Hospital staff will prep you for the operation by checking your vitals, giving you an I.D. bracelet, having you change into a hospital gown and inserting an IV.

Depending upon the type and length of surgery, it may be necessary to even shave body hair around the area to be operated on, be catheterized or other prep procedures.

Soon you’ll be wheeled to the operating room, where you’ll immediately be given an oxygen mask. The anesthesiologist will administer anesthesia through your IV. Typically the surgeon tells you to start counting down from 10, and most people don’t make it to five before they’re out.

What to Expect Post-Operation

You’ll need to have transportation provided to leave the hospital because you’ll not be allowed to drive yourself. The amount of post-op recovery time, amount of discomfort or pain, and the ability to move, get up or walk by yourself will vary depending upon the surgery.

For example, someone undergoing a major surgery on the lower lumbar will typically experience more pain and discomfort than someone having their appendix removed.

However, pain is something that can only be understood and felt by you, so be communicative about how you’re feeling after the operation.

Usually you’ll be asked to rate your pain on a scale of 1 to 10. If you have intense pain, communicate this to the hospital staff attending to you. It is also common for the after-effects of the anesthesia to cause vomiting or nausea, but this is very temporary.

After the Surgery

You’ll be permitted to leave no sooner than 24 hours after surgeries requiring general anesthesia, but for more serious surgeries, post-op recovery can take several days. You’ll be discharged when:

  • Your vitals are normal
  • You have urinated and can go to the bathroom on your own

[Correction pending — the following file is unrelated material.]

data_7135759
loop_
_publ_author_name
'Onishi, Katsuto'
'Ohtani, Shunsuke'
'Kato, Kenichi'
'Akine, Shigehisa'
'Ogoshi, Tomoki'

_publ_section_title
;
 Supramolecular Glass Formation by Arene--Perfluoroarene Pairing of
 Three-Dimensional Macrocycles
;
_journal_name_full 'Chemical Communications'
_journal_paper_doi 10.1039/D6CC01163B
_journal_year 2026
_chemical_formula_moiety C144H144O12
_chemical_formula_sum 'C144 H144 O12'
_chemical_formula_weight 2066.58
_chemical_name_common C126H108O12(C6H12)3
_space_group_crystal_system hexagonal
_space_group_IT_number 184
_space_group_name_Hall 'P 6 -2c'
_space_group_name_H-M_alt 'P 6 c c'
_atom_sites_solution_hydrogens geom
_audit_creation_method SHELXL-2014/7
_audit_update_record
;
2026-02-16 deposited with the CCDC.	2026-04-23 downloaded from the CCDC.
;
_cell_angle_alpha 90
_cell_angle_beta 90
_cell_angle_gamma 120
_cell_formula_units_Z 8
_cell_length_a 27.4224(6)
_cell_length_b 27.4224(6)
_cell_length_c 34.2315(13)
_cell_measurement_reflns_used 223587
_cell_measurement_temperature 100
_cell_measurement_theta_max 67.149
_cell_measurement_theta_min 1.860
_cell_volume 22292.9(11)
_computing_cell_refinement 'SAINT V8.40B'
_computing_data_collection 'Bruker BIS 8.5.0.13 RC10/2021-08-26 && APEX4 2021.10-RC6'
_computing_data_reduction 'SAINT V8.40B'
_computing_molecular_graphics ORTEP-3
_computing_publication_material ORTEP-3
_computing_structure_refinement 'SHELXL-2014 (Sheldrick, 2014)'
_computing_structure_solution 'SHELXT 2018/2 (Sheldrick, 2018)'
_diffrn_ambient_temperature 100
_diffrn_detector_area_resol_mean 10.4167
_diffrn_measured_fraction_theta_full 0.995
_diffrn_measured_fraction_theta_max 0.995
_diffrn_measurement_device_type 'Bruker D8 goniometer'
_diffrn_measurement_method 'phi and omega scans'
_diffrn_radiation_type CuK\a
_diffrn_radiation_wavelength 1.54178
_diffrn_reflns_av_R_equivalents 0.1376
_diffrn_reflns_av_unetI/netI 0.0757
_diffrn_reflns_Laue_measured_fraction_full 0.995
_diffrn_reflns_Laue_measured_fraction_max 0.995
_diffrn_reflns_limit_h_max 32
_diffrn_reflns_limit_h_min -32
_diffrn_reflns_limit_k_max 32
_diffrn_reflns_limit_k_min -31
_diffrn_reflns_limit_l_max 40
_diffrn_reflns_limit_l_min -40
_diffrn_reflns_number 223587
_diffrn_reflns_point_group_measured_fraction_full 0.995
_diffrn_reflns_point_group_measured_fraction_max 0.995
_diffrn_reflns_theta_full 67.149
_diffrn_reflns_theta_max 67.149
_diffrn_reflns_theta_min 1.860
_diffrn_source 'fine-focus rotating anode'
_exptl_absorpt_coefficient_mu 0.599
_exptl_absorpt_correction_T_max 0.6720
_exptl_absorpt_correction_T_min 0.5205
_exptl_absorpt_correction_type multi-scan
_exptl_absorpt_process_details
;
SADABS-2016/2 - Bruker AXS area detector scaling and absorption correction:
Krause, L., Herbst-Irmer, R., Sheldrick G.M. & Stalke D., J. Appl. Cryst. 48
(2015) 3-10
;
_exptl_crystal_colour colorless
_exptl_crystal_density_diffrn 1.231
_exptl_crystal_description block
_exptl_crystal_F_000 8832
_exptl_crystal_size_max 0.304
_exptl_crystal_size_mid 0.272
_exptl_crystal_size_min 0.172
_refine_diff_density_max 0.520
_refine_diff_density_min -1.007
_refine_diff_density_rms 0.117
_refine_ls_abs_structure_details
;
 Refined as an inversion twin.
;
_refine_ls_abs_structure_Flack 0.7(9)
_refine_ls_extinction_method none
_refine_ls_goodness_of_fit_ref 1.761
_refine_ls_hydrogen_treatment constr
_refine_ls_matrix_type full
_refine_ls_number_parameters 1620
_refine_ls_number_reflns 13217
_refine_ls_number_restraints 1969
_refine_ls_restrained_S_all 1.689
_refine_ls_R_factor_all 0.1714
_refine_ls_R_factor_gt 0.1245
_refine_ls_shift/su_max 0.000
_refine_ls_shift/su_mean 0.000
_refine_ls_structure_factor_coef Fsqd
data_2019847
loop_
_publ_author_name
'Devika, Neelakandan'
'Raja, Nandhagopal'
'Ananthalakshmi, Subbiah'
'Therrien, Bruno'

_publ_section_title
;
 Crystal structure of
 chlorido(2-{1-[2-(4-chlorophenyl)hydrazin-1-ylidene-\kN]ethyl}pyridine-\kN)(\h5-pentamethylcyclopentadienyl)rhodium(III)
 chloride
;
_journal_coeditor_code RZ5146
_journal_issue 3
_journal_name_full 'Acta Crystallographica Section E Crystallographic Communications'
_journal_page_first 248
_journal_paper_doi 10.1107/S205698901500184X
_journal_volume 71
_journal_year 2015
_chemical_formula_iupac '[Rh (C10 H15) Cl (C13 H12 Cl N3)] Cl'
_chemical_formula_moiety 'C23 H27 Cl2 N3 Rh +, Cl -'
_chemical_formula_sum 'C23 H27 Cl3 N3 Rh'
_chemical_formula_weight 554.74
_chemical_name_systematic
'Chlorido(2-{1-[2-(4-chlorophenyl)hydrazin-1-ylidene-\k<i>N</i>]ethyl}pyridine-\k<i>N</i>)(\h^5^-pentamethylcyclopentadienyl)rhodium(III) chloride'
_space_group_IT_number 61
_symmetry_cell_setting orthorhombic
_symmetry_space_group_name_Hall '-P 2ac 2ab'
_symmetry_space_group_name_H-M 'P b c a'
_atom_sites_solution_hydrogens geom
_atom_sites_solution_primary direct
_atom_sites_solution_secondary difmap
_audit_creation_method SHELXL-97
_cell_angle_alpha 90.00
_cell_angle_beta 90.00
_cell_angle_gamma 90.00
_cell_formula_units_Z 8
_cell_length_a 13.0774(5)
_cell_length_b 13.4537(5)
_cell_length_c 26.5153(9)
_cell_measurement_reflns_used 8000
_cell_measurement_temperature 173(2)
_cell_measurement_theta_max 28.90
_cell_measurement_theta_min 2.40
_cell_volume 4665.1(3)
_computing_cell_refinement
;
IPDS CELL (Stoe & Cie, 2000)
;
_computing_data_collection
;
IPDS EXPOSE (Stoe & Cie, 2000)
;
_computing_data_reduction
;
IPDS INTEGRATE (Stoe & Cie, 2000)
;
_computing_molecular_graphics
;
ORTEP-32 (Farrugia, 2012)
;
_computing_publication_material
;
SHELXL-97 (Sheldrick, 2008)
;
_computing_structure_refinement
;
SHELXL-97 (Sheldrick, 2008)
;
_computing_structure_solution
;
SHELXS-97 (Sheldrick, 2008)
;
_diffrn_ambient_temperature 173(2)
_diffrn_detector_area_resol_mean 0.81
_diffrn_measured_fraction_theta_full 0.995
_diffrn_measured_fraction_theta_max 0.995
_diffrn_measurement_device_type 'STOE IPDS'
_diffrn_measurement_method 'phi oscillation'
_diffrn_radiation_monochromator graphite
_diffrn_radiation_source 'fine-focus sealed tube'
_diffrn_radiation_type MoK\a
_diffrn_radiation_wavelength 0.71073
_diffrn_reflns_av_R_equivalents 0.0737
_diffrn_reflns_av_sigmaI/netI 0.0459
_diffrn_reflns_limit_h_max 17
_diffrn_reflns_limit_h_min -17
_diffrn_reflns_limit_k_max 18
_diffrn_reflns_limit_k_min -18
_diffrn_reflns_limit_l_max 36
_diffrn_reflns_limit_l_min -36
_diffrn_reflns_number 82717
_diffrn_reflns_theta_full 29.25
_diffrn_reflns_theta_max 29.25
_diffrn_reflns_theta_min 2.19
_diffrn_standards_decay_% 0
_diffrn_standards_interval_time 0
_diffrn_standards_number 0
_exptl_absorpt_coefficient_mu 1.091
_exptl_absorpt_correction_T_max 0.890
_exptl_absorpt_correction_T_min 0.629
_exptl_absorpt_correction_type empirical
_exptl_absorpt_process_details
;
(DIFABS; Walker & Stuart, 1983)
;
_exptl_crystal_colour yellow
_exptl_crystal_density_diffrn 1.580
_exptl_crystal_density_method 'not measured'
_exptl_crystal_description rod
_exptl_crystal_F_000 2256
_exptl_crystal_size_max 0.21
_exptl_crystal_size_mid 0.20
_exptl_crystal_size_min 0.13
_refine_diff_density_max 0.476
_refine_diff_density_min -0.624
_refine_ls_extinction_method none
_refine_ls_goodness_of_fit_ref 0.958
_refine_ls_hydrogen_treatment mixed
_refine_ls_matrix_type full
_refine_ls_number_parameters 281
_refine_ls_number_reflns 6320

• Your pain is manageable with oral medication
  • Your doctor or nurse has given you follow-up instructions

Sometimes there are follow-up procedures that you’ll be instructed to follow. This could be something as involved as physical therapy or as minimal as keeping an arm or leg elevated or applying ice or heat packs.

Days or Weeks After Surgery

Outside of ongoing physical therapy afterward, the final stage of the surgery process will be to return to have your stitches removed, which is almost always a painless, quick and non-invasive procedure. Your vitals may also be checked again to confirm complete recovery.

Again, there are a variety of risks associated with any surgery, and their statistical chances of occurrence vary greatly depending upon your overall health, the type of surgery, the location of the surgery and even your medical history.

However, most general surgeries take place without incident, and anesthesia itself is an extremely low-risk factor.

If surgery is an option for you, discuss the benefits of the surgery with your doctor, as well as the risks and projected physical condition without it.

Just because surgery is an option does not always mean it’s best to undergo it. However, if chances are very high that the surgery will improve your physical condition and quality of life, then the more reason to give it serious consideration.